Things were beautiful, once. Seriously, they were. Hangovers were generally manageable. And devouring hamburgers and fried chicken had no consequence other than pleasure. I can’t say exactly when this impunity ended. It was probably when I turned 30. But I didn’t take the hint, I decided to carry on being young and foolish, which goes with the territory of being young, and I kept on living in the only way I knew how, that is: believing I was immortal, never reading the labels on products and publicly declaring myself enemy of the fitness world and its devotees. Only every now and again a glitch in the matrix made me think that something might not be right, a slight acceleration in my pulse rate, for example, as if a savage with a drum had snuck into the magnificent chamber orchestra of my chest.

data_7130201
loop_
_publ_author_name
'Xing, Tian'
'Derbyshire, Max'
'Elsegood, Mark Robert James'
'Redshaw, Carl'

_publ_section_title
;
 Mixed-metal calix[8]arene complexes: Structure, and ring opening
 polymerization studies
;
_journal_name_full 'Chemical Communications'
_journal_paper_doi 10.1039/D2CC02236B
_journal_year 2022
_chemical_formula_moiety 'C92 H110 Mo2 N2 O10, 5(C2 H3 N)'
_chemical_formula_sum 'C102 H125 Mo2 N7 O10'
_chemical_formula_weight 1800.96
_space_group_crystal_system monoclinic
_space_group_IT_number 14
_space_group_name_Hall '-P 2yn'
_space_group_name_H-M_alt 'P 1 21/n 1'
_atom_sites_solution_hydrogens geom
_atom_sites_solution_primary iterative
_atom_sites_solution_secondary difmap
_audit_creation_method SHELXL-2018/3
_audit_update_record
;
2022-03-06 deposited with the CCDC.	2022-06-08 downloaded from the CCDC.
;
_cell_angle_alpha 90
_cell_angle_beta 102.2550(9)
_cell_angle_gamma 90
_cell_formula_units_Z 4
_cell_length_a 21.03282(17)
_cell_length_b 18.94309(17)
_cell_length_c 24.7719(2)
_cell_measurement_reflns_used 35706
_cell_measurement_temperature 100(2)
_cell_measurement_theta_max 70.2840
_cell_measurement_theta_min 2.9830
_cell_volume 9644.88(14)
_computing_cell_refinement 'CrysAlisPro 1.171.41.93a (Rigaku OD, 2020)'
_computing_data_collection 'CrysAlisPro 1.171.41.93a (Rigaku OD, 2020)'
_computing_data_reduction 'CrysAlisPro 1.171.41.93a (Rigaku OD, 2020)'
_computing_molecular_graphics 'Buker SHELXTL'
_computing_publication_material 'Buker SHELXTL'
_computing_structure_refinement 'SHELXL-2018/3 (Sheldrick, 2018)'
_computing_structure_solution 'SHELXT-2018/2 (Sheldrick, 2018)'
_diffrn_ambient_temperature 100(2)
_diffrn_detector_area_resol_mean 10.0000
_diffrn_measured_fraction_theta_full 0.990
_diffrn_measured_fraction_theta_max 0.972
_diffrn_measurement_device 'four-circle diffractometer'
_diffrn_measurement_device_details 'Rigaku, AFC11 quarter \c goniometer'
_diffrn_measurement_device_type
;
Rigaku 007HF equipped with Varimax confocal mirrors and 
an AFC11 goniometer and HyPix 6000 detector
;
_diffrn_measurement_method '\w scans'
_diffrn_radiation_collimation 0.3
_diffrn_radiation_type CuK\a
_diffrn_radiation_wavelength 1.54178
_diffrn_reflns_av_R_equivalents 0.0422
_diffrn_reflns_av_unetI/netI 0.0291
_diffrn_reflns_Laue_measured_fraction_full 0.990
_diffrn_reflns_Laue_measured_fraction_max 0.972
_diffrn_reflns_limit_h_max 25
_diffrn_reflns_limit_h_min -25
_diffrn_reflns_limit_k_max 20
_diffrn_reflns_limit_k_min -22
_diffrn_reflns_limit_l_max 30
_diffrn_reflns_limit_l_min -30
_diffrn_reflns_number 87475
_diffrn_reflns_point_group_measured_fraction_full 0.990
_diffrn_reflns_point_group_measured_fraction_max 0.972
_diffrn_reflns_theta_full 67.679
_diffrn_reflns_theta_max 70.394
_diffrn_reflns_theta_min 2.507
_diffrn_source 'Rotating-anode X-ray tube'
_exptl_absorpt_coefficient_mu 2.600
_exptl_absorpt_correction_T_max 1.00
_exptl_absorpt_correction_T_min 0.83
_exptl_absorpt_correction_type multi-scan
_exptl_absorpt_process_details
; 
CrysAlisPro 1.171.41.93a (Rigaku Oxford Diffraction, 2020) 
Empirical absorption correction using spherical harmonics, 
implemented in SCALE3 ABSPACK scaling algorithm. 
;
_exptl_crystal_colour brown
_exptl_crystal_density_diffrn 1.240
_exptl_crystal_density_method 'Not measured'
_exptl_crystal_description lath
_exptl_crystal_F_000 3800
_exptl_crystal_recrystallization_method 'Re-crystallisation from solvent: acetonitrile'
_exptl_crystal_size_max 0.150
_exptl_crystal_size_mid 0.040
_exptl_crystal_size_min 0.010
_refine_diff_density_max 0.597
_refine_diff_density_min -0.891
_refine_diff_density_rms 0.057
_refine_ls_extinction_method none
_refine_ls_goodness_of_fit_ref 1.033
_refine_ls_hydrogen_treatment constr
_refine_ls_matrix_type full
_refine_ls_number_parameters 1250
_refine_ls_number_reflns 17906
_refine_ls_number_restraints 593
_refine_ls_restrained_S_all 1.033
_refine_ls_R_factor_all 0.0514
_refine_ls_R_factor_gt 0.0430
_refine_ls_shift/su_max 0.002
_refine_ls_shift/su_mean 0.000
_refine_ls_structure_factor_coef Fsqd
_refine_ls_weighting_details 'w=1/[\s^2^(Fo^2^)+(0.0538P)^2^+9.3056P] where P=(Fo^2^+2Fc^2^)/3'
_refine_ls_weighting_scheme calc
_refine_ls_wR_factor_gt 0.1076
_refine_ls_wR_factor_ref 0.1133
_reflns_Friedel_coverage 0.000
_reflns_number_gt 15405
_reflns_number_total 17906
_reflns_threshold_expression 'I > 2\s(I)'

I touch my face and establish that my spots are still there. I run my hand over my stomach, too, and verify that it’s still round, like a four-month pregnancy bump I’ve grown accustomed to. I stopped worrying about my reflection in shop windows some time ago. I stroke my neck and feel my growing double chin. I think about all this, about the poor fit between my body and the mental image I have of it (in which I prefer the real image not to intervene). It’s been a long time I stopped thinking about it, or perhaps I never did.